What Do You Hope to Achieve?
“I know we didn’t accomplish anything, but that’s what meetings are for.”
Recently, at a Seminar of the Institute for Charitable Giving, I asked how many of the group feel their staff meetings are important and effective.
No one raised their hand! No one!
I know that meetings are essential. The staff needs to know what’s happening and what activities are in the works. Who is supposed to be doing what? By when? And they need to talk about a strategy for the future. Meetings ought to be exciting and strategic.
Staff meetings should provide for the unleashing of positive forces that carry the institution to new levels of impact, outreach, and service. The agendas should be planned and designed in such a way that there are decisions to be made.
Some meetings can be miserable and unproductive experiences. I’m reminded that on Judgment Day, the Lord will divide people by telling those on His right hand to enter the Kingdom and those on His left hand to break into small groups and committee meetings.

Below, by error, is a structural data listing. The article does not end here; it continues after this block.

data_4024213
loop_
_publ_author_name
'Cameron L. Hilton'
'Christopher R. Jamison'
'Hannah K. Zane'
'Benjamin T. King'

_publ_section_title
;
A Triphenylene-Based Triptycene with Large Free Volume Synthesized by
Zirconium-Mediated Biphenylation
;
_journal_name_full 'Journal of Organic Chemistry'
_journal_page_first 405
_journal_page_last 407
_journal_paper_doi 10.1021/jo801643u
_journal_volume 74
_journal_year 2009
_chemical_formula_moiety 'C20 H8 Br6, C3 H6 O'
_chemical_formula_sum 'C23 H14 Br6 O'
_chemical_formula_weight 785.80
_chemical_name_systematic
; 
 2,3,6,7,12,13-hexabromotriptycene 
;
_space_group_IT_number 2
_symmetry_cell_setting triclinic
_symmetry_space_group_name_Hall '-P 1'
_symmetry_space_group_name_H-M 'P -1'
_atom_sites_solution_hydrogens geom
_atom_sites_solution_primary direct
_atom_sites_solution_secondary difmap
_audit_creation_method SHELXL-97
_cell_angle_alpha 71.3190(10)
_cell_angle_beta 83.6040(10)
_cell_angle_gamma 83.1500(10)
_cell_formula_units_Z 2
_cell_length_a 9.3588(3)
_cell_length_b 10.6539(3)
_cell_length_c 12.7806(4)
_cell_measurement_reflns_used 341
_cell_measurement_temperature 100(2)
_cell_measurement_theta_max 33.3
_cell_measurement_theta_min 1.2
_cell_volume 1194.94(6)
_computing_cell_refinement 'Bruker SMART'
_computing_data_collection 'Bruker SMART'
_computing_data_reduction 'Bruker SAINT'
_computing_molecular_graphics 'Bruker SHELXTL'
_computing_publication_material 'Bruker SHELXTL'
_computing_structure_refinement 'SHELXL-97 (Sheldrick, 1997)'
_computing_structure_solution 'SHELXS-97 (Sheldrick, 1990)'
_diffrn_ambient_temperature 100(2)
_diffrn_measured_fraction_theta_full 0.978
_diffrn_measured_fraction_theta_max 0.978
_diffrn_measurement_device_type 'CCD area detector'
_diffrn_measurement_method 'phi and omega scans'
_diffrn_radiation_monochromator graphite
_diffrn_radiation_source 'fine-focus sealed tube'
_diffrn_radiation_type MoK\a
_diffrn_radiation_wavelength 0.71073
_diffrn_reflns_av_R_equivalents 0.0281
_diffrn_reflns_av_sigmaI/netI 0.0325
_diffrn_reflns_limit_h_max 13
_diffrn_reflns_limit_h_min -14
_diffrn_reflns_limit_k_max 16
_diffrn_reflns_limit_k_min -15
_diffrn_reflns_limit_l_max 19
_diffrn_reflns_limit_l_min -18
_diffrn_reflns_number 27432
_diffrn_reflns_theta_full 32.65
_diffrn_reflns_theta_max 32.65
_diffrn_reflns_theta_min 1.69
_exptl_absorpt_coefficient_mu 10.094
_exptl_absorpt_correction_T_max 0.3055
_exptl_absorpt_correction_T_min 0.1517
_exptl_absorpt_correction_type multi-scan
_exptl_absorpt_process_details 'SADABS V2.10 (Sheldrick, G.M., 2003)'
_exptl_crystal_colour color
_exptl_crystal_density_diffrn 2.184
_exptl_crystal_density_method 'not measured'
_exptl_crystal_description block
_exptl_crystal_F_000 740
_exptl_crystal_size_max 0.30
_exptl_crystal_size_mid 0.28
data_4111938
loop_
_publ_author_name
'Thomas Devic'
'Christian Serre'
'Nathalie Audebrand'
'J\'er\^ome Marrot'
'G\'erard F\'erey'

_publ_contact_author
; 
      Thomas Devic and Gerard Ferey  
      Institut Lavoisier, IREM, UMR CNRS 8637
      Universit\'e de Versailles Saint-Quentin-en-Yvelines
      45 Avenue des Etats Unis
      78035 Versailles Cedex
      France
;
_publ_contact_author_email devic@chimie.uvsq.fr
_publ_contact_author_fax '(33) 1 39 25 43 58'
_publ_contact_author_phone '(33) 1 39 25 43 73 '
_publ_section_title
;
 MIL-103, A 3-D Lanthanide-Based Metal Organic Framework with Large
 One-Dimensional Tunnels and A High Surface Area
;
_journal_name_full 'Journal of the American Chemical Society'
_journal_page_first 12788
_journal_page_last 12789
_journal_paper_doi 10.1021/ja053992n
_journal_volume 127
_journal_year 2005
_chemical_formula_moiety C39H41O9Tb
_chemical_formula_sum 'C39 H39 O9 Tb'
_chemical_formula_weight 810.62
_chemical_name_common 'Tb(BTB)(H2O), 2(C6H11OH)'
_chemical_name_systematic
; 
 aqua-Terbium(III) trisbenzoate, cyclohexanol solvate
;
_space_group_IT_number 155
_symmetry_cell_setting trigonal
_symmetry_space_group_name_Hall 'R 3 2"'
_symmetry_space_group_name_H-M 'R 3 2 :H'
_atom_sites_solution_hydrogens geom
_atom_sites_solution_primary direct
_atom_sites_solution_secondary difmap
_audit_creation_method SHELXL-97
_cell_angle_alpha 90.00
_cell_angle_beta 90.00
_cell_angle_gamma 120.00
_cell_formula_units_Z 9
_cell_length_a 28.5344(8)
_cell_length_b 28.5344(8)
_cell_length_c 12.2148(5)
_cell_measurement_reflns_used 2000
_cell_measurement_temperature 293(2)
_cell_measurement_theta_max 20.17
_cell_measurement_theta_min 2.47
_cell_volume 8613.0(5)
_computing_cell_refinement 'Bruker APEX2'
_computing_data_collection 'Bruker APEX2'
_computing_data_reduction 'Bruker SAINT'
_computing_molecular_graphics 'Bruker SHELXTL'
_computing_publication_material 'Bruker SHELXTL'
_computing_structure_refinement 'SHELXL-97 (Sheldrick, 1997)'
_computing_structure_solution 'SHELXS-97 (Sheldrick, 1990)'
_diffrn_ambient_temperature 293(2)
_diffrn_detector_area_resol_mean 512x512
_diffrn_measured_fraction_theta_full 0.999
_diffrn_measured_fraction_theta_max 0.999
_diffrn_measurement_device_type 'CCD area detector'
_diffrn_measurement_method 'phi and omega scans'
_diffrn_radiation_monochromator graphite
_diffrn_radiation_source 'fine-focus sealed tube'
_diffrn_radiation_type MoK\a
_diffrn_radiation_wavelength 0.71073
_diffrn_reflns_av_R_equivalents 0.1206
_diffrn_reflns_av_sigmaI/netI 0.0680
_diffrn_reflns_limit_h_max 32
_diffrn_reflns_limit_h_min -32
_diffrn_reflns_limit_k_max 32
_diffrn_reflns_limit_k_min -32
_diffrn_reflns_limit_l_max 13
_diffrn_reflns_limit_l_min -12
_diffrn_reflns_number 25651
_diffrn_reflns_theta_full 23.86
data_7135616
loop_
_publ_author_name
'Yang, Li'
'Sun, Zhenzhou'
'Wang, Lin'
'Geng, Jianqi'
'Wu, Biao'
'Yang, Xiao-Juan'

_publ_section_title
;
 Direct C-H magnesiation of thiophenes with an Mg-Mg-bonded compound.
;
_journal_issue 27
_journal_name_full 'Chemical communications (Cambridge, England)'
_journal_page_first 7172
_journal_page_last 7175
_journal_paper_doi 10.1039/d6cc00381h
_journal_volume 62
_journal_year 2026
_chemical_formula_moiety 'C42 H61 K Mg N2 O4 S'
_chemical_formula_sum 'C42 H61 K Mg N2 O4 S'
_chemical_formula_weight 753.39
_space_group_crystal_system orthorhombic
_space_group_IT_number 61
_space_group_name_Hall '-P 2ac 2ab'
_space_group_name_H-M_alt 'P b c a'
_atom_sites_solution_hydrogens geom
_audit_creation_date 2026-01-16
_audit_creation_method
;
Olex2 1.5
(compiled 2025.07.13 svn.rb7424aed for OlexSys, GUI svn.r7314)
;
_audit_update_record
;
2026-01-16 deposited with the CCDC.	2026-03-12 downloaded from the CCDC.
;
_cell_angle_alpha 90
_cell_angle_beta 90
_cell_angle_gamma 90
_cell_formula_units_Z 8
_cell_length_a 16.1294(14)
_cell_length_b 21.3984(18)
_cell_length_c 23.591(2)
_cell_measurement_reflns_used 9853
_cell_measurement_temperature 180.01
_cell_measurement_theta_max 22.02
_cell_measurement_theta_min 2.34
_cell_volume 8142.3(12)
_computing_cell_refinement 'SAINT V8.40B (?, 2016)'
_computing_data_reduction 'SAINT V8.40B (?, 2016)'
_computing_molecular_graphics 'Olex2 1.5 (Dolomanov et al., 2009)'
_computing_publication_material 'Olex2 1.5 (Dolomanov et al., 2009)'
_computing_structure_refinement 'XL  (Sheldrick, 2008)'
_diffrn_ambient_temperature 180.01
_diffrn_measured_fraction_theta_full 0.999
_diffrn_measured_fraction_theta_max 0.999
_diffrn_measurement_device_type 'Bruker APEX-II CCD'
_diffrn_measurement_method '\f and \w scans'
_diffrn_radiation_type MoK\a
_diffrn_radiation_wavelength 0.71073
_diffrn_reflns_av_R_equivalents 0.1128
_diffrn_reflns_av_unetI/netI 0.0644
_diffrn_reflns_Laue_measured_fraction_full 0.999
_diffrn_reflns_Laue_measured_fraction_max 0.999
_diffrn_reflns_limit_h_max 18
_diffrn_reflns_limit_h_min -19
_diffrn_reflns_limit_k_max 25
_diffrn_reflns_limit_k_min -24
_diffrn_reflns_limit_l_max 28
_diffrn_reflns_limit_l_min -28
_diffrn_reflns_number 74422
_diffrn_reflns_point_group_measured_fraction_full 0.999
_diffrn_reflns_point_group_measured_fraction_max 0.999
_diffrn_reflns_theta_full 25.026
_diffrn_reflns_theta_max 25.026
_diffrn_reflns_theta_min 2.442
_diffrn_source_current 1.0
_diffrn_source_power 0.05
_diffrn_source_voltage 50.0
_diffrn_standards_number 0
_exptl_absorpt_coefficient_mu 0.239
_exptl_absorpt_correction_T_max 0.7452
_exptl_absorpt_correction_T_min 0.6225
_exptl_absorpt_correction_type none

So . . . how can we make them more effective? Jon Dellandrea, the world’s foremost fundraiser, starts his senior staff meetings by asking, “What’s the most important issue we need to solve today?” That’s a great start.
Here’s what I suggest—
- Write out objectives for the meeting. What are you hoping to achieve? What high aspirations do you want participants to take with them when they leave the meeting?
- Circulate the agenda at least 24 hours in advance.
- There’s small wonder the meetings are dull and languid if you only have participants making dull and languid reports!
- Start on time. Don’t penalize the punctual.
- End on time. Let everyone know when you’ll be finishing. Stick to it.
- Appoint someone (not the Chair) to take ten minutes or so at the end to summarize key points and action steps.
“You don’t motivate people by telling them Hell is a place where they will burn.
You incite them by telling them that Hell is an unending committee meeting.”